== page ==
I have noticed this year, that these plants are under particular stress.  Pests have played havoc on them, nearly all are blighted and suffering.  The drought conditions of June really stress these plants out and to top it off, the potato beetles and flea beetles love them.

Take a look at how utterly wasted this plant looks.  The leaves are all thickened and scarred from repeated pest attacks, leaving the plant susceptible to viral and bacterial attack.  BONUS! 

Then there is the organic gardener's principle of trap crops. Should I even be pulling this plant out at all?  If they are so tasty, and in such a weakened state, perhaps these little buggies will leave my beloved nightshades alone, and only harass these ugly nightshades?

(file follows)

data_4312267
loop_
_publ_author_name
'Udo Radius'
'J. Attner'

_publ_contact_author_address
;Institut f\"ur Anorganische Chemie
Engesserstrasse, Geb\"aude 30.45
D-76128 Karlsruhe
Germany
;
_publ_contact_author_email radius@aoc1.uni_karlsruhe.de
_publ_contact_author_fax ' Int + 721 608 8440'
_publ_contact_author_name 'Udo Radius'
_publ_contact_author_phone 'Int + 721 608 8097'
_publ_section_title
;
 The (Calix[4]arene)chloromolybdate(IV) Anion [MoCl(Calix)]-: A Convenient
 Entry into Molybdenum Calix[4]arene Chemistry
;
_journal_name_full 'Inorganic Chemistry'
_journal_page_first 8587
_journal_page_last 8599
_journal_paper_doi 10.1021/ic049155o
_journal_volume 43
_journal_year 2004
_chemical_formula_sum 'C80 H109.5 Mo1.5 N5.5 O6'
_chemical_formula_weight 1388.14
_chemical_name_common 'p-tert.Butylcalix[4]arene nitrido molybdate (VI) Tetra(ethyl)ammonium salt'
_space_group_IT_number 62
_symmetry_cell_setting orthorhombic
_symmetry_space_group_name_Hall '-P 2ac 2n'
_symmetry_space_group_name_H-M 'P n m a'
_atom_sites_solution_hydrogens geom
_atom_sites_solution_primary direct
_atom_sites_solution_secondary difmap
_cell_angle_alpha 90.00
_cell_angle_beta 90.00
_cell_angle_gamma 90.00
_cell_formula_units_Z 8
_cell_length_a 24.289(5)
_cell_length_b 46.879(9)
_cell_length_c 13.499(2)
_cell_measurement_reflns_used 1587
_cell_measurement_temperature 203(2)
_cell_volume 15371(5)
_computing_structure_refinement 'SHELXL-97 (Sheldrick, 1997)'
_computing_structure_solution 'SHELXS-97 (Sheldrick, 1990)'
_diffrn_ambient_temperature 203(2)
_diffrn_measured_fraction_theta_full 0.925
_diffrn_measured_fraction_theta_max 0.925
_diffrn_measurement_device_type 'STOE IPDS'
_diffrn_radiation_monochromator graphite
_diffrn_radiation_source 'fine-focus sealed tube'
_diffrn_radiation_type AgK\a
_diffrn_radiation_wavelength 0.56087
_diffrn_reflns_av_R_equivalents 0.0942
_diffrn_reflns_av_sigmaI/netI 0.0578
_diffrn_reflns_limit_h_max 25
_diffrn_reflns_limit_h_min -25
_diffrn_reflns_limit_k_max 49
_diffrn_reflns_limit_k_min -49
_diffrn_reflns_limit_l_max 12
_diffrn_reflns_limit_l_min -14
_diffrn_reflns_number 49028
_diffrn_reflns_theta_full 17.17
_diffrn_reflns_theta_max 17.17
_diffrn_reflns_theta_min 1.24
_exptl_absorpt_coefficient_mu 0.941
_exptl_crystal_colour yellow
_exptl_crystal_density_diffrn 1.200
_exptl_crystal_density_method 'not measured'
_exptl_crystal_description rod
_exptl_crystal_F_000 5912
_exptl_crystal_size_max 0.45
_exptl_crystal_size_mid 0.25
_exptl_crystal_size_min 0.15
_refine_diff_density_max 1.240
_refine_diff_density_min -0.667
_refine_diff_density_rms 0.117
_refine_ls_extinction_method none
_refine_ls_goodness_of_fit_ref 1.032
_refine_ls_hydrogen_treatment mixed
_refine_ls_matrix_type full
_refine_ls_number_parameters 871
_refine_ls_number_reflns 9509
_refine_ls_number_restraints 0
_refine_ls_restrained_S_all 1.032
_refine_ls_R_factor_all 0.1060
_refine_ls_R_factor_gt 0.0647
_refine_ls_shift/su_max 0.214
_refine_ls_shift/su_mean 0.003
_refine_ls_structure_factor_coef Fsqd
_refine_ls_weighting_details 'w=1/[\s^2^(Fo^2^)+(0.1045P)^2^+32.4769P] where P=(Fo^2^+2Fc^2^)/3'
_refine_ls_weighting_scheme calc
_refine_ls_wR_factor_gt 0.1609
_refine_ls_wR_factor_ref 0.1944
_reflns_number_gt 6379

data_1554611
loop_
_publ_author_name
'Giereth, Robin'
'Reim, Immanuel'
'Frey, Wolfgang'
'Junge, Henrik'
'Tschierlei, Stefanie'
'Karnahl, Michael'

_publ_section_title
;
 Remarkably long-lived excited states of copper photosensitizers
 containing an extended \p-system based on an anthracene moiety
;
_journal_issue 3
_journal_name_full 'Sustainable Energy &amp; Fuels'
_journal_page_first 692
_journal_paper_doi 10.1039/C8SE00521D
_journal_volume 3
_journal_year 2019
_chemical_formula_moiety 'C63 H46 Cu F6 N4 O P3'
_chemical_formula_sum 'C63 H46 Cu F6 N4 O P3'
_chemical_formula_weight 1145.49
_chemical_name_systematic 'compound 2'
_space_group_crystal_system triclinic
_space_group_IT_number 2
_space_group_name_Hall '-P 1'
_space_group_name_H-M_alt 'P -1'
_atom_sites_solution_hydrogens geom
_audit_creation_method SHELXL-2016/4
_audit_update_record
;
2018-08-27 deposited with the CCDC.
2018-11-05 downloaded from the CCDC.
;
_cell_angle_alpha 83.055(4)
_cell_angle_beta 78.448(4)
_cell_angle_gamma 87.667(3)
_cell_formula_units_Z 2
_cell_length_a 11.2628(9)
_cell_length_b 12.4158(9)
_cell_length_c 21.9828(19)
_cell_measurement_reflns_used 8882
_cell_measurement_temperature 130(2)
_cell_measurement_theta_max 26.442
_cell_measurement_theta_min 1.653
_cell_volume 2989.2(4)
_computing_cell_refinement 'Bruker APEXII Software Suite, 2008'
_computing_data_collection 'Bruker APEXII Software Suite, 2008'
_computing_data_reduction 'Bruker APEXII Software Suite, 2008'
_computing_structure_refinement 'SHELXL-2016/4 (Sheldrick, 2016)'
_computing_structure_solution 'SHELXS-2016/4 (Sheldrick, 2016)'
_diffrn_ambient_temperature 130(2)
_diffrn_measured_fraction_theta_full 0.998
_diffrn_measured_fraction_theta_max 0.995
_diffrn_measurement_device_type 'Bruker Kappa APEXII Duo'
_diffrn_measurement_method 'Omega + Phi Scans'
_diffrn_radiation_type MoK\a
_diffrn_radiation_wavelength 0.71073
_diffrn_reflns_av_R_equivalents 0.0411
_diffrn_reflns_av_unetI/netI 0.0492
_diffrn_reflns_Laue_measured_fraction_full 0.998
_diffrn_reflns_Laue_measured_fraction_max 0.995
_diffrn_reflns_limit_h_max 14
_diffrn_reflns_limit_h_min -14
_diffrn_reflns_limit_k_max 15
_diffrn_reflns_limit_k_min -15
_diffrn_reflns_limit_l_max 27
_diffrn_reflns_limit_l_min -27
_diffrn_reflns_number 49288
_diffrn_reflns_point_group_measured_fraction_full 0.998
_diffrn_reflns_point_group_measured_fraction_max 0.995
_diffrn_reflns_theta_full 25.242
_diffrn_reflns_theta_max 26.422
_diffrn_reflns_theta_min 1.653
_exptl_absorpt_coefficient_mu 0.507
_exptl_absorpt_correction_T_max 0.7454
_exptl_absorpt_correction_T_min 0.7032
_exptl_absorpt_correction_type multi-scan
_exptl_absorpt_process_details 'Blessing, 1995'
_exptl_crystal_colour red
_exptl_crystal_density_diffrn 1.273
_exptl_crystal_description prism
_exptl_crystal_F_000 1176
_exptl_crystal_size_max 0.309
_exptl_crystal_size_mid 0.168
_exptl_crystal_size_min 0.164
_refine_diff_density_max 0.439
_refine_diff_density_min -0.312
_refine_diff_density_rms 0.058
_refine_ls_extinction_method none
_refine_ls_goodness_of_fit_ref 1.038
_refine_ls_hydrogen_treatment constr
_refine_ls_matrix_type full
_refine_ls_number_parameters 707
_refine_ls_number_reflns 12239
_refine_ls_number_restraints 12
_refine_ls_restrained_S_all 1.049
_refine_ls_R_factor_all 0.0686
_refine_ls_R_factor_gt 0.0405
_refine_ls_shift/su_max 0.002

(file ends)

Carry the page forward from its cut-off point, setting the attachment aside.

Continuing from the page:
I know last year that I was astonished at the speed with which the Colorado Potato Beetles reached my potato plants.  Almost immediately upon emergence, they attacked.  Within a couple of weeks my poor taters were shredded.  It was all because this plant acts as a harborage plant in addition to its trap crop duties.  I have squished many a Potato Beetle as it perched on these plants and munched.  Glass half empty/glass half full quandary. 

Since I seem unable to get totally ahead of the nightshades near the garden, I can always dump the dang glass out and make sure that my desirable nightshades (tomatoes, peppers, potatoes)have all of their immune systems functioning, and that they resist pests with full strength due to good cultural practices.

1)  shallow tilth, keeping the nutrient rich topsoil ON TOP
2)  additions of rotted manure, and compost to encourage a lively microbial life in the garden bed